Video showing how to start Windows 8 in "Safe Mode with Networking":
Windows 10 users: Click the Windows logo and select the Power icon. In the opened menu click "Restart" while holding "Shift" button on your keyboard. In the "choose an option" window click on the "Troubleshoot", next select "Advanced options". In the advanced options menu select "Startup Settings" and click on the "Restart" button. In the following window you should click the "F5" button on your keyboard. This will restart your operating system in safe mode with networking.
Video showing how to start Windows 10 in "Safe Mode with Networking":
Log in to the account infected with the JungleSec virus. Start your Internet browser and download a legitimate anti-spyware program. Update the anti-spyware software and start a full system scan. Remove all entries detected.
If you cannot start your computer in Safe Mode with Networking, try performing a System Restore.
Video showing how to remove ransomware virus using "Safe Mode with Command Prompt" and "System Restore":
1. During your computer start process, press the F8 key on your keyboard multiple times until the Windows Advanced Options menu appears, and then select Safe Mode with Command Prompt from the list and press ENTER.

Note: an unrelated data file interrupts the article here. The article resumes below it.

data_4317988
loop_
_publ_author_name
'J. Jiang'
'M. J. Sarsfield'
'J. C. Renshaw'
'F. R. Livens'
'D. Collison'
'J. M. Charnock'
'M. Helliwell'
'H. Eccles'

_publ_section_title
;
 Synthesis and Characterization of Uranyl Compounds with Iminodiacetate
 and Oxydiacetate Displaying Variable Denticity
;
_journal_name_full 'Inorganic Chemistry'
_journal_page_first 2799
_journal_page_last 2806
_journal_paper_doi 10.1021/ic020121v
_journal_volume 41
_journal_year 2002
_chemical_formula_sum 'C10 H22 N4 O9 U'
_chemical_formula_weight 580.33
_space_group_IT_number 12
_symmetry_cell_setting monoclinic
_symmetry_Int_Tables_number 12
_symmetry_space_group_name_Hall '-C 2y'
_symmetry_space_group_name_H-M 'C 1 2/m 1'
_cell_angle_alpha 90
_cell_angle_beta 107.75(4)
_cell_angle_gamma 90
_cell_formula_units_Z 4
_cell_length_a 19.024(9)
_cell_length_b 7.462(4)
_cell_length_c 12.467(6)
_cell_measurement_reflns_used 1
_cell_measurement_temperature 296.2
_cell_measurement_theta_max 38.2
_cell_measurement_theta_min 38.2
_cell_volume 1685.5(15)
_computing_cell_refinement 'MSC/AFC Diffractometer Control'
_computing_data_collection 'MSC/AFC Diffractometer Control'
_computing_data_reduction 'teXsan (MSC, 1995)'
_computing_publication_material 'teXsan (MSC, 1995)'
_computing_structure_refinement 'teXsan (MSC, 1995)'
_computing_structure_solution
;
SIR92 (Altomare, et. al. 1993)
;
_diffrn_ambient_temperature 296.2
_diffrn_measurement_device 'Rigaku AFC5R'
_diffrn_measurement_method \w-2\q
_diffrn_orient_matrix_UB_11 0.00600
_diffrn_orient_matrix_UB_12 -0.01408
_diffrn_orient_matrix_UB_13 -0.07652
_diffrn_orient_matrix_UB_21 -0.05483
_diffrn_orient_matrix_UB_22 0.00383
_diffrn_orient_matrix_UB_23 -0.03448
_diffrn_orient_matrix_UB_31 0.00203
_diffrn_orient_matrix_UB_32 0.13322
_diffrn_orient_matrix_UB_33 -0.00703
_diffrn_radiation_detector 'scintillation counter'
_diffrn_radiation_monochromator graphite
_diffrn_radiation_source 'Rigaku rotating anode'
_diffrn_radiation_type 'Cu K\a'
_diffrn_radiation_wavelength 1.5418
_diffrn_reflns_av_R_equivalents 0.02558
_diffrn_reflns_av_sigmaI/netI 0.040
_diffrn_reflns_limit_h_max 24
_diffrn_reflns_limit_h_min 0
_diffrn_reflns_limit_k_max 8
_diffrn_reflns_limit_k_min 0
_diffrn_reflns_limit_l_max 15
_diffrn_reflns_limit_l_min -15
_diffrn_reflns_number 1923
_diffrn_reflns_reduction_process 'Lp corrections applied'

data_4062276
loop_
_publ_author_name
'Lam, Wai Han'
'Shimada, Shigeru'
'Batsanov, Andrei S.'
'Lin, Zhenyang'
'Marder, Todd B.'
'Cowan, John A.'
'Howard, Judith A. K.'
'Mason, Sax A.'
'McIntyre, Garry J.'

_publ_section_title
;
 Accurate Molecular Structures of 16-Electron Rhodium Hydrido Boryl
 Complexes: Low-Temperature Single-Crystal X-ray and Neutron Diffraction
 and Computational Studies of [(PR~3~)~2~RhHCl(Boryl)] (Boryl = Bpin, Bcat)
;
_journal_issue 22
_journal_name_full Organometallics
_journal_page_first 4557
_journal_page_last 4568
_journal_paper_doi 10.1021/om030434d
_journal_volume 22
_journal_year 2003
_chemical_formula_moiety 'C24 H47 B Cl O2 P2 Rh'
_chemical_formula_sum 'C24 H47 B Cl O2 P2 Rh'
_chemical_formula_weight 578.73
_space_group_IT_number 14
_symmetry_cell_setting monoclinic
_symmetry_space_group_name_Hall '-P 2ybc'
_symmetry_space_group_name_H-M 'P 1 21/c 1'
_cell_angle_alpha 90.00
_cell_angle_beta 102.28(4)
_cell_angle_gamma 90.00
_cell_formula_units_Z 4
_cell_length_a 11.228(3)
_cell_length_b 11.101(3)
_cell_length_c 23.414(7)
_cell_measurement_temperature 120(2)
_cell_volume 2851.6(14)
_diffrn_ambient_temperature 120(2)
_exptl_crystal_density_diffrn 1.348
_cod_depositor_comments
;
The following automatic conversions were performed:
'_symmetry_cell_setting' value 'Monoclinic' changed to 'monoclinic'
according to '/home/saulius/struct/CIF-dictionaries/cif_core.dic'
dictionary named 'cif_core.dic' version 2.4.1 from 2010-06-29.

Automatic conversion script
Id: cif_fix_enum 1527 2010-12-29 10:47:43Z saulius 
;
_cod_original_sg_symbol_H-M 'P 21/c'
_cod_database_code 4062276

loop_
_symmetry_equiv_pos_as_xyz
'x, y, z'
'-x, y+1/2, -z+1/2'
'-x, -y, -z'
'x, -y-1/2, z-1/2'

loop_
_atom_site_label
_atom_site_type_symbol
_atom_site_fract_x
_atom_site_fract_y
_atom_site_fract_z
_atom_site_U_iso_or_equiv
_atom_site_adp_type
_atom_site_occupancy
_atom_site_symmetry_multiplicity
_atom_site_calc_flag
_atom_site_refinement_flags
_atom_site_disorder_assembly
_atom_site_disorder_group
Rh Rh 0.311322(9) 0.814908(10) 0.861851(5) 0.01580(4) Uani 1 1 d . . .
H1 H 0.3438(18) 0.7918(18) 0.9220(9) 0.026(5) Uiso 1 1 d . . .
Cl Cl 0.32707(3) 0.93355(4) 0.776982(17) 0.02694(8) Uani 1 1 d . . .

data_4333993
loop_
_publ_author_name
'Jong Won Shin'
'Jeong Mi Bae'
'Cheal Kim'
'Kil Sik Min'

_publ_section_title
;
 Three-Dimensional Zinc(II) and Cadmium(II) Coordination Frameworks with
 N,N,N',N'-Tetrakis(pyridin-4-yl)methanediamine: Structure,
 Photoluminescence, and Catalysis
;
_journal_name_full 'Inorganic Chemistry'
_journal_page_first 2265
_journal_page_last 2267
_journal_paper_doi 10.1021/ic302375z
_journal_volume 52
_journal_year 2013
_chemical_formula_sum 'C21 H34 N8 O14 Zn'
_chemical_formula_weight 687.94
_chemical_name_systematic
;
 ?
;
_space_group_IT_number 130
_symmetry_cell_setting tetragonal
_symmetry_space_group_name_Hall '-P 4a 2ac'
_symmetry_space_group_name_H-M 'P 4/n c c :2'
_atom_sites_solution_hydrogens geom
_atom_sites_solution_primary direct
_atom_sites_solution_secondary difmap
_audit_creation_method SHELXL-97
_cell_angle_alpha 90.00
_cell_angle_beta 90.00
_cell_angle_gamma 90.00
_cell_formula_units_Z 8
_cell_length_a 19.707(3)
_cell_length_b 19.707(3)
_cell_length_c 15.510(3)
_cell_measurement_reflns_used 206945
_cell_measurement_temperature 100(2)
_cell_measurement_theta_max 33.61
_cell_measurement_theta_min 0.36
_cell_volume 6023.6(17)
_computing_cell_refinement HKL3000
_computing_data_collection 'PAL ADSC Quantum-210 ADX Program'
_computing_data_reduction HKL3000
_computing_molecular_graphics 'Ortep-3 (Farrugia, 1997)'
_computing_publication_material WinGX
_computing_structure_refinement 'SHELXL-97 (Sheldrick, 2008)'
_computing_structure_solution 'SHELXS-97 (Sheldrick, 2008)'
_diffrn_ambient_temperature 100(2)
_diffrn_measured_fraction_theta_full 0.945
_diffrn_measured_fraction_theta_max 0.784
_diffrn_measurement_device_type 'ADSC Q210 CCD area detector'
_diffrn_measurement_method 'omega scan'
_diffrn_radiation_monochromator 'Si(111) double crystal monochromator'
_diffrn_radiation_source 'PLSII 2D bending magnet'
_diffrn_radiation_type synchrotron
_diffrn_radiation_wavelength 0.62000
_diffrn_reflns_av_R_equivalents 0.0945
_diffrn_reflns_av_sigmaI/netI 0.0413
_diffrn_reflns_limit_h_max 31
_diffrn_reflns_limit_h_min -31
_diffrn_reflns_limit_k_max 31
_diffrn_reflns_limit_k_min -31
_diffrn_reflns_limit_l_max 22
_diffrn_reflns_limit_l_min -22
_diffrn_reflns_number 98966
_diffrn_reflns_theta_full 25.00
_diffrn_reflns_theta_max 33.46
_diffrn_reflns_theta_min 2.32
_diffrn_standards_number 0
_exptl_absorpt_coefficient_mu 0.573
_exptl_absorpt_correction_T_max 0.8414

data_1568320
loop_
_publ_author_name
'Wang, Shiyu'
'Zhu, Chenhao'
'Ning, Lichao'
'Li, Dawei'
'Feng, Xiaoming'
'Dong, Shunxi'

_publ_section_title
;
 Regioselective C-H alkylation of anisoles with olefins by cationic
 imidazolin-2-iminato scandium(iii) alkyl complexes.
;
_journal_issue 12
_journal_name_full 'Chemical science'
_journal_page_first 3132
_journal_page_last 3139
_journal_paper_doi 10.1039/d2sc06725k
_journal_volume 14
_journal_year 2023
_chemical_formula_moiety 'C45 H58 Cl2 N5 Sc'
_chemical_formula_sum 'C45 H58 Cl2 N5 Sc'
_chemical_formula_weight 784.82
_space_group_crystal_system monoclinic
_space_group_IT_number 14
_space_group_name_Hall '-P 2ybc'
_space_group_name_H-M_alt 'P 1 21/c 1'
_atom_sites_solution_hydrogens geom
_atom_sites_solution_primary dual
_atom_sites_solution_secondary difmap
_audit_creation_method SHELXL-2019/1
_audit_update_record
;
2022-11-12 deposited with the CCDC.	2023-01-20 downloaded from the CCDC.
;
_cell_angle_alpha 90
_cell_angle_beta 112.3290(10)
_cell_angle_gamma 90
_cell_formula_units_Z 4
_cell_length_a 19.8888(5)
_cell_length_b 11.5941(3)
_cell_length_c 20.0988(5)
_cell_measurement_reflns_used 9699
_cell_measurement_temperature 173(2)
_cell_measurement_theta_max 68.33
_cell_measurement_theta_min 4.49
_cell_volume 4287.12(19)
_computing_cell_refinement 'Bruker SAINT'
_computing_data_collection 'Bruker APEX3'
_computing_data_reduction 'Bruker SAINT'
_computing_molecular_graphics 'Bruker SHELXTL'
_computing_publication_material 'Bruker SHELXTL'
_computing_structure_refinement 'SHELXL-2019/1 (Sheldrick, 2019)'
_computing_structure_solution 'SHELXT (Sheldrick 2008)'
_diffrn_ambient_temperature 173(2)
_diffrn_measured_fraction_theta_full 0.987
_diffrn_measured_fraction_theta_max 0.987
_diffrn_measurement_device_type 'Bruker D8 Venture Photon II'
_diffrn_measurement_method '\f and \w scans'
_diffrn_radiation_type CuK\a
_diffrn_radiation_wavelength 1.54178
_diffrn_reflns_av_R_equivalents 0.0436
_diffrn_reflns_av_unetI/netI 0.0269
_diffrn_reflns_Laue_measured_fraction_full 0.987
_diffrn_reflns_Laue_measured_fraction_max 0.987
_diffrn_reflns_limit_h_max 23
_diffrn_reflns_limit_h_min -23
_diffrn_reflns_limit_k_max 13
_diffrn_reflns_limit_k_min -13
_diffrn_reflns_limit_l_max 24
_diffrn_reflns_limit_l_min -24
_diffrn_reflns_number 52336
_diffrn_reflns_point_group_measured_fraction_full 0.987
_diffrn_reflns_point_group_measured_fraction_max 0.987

2. When Command Prompt mode loads, enter the following line: cd restore and press ENTER.
3. Next, type this line: rstrui.exe and press ENTER.
4. In the opened window, click "Next".
5. Select one of the available Restore Points and click "Next" (this will restore your computer system to an earlier time and date, prior to the JungleSec ransomware virus infiltrating your PC).
6. In the opened window, click "Yes".
7. After restoring your computer to a previous date, download and scan your PC with recommended malware removal software to eliminate any remaining JungleSec ransomware files.